MENTAL FATIGUE/METAL FATIGUE. WHAT DO THEY HAVE IN COMMON .

“…A metal piece subjected to a lateral force first bends but maintains its flexibility, and returns to its previous  form. If that force is increased  one comes to its “yield point” a precise point in every case and the piece of metal remains permanently deformed. A quantitative increase has brought about a qualitative change.  If the force continues to grow one reaches the “breaking point”: another precise point and the metal breaks.  Here we have another qualitative change brought about by a quantitative change.   We are referring here to “metal fatigue” when metal is subjected to small but constant pressure and suddenly breaks without warning in response to a not particularly  sizeable pressure.

The same thing happens with human beings.  The illustration points out some of the relationships and differences between the different types and levels of depression. Here as well, because the central factor that generates depression is anxiety , we encounter first the capacity of emotional response, then the capacity to rest in a balanced way (flexibility or fracture) and lastly  the capacity to act (to live). The human mind is  a unity of spirit and of body, even the strongest of minds, in the face of an continued or brutal attack of pain, can reach its breaking point. It first experiences a simple overload, it then passes from being flexible to being deformed, it becomes distorted, and finally it breaks.” Prof. Salvador Cervera – Enguix,  Chair of Psychiatry, Univ., of Navarra, Pamplona, Spain.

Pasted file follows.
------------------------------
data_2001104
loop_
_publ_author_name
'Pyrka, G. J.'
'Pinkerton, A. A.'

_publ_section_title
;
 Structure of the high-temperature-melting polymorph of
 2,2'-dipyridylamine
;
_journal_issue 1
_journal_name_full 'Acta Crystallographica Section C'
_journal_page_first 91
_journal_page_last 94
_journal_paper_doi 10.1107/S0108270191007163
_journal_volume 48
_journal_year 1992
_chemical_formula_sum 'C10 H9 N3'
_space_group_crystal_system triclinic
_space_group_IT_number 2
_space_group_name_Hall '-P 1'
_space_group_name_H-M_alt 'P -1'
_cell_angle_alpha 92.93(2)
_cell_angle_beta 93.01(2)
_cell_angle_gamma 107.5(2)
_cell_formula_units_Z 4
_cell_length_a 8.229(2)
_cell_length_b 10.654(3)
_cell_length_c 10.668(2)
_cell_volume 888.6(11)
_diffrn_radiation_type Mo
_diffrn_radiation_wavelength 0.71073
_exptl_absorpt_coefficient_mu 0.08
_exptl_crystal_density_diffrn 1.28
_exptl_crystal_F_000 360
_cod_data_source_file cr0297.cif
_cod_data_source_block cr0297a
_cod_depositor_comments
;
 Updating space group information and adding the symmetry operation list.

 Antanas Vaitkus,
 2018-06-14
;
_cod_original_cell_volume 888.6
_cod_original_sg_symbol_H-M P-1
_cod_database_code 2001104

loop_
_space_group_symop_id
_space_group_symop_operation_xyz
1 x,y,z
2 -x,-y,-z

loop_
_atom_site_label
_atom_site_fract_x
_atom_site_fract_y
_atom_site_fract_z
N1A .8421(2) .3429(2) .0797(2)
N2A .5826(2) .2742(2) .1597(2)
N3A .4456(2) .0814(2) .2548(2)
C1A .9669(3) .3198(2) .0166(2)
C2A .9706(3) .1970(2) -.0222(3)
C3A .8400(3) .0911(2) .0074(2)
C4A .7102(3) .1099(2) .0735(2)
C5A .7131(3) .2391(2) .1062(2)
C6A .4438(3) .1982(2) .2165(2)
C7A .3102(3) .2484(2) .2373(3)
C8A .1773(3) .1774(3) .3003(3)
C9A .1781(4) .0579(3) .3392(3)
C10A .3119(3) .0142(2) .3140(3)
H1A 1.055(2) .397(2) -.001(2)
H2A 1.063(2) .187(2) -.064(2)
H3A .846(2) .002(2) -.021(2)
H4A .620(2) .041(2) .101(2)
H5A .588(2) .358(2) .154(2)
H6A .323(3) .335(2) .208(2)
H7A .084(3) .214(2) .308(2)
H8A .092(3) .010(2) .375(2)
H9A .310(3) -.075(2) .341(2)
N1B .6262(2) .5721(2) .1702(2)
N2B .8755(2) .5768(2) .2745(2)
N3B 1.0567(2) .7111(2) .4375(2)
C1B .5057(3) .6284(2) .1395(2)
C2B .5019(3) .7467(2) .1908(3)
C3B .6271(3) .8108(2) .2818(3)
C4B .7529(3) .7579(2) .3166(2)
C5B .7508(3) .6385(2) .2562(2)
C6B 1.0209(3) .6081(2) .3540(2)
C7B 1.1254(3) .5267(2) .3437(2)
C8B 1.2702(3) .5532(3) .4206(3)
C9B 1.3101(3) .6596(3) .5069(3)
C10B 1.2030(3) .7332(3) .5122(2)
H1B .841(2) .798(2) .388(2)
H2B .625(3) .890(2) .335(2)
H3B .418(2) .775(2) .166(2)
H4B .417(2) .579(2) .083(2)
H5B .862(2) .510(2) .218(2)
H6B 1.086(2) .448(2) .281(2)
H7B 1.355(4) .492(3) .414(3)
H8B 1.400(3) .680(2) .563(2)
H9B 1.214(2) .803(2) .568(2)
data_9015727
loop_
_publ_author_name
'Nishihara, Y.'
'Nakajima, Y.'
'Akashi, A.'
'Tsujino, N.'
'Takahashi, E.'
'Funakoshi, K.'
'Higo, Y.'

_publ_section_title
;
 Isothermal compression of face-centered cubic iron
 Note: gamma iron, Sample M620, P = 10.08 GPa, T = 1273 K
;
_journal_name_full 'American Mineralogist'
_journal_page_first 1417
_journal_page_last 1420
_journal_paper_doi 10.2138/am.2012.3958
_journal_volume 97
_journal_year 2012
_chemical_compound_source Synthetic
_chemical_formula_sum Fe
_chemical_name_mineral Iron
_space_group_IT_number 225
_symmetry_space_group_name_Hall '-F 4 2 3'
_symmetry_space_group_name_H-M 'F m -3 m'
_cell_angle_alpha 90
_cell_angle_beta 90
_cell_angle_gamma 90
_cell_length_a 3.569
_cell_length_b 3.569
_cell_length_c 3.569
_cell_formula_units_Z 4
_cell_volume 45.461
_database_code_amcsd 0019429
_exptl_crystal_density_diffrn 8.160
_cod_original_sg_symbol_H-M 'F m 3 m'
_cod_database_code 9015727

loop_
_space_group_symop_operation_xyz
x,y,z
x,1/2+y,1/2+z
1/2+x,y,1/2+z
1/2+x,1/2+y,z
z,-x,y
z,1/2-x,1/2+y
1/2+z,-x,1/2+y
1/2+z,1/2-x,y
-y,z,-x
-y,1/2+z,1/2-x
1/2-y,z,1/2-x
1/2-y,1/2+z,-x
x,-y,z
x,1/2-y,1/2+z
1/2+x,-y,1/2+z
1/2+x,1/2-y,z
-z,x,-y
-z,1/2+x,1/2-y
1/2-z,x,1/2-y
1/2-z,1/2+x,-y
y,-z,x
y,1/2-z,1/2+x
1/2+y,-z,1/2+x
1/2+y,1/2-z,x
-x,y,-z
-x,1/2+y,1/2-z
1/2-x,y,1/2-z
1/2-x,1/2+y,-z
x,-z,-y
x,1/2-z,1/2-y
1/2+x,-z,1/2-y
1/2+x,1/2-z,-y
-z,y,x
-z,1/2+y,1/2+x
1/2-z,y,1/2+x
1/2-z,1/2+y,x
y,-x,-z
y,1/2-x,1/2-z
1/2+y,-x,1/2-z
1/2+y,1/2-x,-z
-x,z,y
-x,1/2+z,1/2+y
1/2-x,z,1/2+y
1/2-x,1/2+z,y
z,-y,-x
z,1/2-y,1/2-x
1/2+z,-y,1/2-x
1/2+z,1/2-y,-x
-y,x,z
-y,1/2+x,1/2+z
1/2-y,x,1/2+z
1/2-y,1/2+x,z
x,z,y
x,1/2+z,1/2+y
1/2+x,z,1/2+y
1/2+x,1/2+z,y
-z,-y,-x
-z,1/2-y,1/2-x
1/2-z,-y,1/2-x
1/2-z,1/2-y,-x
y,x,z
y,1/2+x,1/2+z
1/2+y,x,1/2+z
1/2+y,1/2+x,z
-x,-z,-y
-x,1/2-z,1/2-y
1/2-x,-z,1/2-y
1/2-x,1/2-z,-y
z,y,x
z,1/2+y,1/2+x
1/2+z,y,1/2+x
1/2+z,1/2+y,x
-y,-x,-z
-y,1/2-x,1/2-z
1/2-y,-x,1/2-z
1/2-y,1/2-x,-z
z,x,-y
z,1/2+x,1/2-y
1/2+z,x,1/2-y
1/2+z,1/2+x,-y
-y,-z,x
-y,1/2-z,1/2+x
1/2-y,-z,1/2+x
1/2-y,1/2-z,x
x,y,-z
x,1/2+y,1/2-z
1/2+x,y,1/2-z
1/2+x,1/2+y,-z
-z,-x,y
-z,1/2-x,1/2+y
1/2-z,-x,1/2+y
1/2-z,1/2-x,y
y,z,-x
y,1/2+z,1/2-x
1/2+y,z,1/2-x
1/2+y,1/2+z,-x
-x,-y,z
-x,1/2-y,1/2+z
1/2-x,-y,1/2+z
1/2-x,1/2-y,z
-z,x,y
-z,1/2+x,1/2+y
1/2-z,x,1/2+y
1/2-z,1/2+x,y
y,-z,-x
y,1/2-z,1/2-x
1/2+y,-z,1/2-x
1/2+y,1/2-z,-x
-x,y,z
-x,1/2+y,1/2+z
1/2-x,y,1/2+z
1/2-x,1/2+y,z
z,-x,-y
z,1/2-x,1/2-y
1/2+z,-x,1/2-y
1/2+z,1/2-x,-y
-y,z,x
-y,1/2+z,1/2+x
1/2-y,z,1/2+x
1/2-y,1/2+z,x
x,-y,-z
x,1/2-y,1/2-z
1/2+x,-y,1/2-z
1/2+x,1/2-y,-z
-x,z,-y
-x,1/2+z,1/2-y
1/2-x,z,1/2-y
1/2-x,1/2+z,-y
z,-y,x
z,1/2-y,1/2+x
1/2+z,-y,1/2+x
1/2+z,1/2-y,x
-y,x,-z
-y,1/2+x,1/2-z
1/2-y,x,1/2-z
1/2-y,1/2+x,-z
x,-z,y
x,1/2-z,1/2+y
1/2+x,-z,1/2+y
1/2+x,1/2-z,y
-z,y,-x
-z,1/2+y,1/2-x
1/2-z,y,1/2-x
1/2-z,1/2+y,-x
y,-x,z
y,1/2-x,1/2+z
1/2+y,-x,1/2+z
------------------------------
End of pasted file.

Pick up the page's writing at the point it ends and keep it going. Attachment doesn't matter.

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Comment. I found this particularly informative and right on target. In my own case I was continually beating myself up, shaming myself with thoughts that caused more pain, and finally  with  increased  forceful negative cognitions, causing  extreme anxiousness, I collapsed. I couldn’t force myself to get out of bed. The “brutal attack of pain” day after day, night after night, caused not only a paralysis of thought, but finally reduced all personal motivation to get back on my feet.

But I found a solution : I forced myself to get out of bed every morning and walk 5 miles in a shopping mall. In time the exercise created a flexibility in my spirit that gradually  helped  get beyond my “breaking point” which seemed right around the corner. Also, I thank my Higher Power and the Depressed Anonymous fellowship.

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